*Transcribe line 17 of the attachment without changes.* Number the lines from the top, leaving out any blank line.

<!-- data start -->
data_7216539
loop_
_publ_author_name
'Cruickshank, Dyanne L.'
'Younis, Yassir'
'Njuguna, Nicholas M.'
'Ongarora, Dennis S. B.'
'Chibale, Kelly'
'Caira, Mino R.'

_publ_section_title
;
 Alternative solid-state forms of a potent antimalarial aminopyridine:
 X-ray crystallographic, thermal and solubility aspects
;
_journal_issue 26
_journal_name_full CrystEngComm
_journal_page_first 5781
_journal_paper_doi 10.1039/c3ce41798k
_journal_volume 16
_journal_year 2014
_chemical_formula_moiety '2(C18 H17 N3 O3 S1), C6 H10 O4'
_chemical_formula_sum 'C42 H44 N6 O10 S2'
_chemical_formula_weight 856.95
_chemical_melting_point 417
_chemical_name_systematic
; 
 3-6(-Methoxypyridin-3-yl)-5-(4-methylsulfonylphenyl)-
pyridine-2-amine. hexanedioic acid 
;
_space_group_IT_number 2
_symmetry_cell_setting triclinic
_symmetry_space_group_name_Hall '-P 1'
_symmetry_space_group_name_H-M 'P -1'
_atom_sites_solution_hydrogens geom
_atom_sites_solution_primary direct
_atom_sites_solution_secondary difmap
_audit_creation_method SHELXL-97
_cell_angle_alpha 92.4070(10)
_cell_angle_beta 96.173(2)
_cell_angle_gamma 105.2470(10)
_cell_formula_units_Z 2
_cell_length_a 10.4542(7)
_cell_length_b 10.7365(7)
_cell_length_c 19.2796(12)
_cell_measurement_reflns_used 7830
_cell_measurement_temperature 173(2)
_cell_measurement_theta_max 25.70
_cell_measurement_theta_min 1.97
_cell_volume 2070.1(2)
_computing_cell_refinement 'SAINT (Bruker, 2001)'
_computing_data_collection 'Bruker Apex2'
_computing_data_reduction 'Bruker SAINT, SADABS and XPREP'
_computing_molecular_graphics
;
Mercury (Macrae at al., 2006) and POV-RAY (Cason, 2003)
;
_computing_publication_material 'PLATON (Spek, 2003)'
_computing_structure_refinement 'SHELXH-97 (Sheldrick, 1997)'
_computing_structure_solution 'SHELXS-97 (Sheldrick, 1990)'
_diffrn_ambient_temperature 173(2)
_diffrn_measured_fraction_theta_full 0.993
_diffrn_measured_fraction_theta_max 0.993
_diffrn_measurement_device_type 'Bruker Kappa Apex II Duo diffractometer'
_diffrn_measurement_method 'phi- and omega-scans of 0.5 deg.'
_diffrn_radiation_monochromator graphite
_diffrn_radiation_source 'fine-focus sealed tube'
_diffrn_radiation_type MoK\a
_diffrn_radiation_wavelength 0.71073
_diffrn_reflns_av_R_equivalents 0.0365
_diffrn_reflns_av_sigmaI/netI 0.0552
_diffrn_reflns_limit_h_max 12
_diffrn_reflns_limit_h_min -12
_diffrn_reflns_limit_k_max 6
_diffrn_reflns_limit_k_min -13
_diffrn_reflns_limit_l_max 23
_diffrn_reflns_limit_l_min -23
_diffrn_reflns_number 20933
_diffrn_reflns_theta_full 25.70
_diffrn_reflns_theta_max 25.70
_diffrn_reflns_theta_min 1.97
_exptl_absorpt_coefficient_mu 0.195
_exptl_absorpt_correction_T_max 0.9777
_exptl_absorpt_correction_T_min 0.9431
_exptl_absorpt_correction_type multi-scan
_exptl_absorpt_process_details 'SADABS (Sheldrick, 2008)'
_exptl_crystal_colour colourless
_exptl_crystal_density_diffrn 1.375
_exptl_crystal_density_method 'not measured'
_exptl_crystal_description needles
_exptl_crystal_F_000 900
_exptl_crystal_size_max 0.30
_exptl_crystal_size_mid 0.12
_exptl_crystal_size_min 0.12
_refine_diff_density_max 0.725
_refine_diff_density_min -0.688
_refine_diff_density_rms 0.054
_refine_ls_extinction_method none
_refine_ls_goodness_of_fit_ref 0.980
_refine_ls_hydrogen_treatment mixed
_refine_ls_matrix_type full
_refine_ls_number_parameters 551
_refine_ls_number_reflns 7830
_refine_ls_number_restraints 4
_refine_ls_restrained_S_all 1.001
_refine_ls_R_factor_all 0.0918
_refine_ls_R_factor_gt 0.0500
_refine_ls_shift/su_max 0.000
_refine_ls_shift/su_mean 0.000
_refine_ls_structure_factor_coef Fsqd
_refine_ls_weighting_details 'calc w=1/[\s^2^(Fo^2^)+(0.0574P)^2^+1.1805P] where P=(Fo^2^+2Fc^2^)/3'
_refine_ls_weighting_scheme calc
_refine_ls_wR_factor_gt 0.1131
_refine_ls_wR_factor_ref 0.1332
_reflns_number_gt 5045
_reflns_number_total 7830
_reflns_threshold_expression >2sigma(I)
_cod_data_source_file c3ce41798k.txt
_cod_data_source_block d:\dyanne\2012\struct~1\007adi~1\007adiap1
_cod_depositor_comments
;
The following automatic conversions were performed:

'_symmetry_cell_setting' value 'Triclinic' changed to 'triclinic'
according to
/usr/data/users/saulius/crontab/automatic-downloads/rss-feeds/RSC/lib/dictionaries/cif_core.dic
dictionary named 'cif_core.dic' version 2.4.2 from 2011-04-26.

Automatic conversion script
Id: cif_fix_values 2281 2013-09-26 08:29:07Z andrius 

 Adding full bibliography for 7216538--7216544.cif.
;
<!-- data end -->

_journal_page_first 5781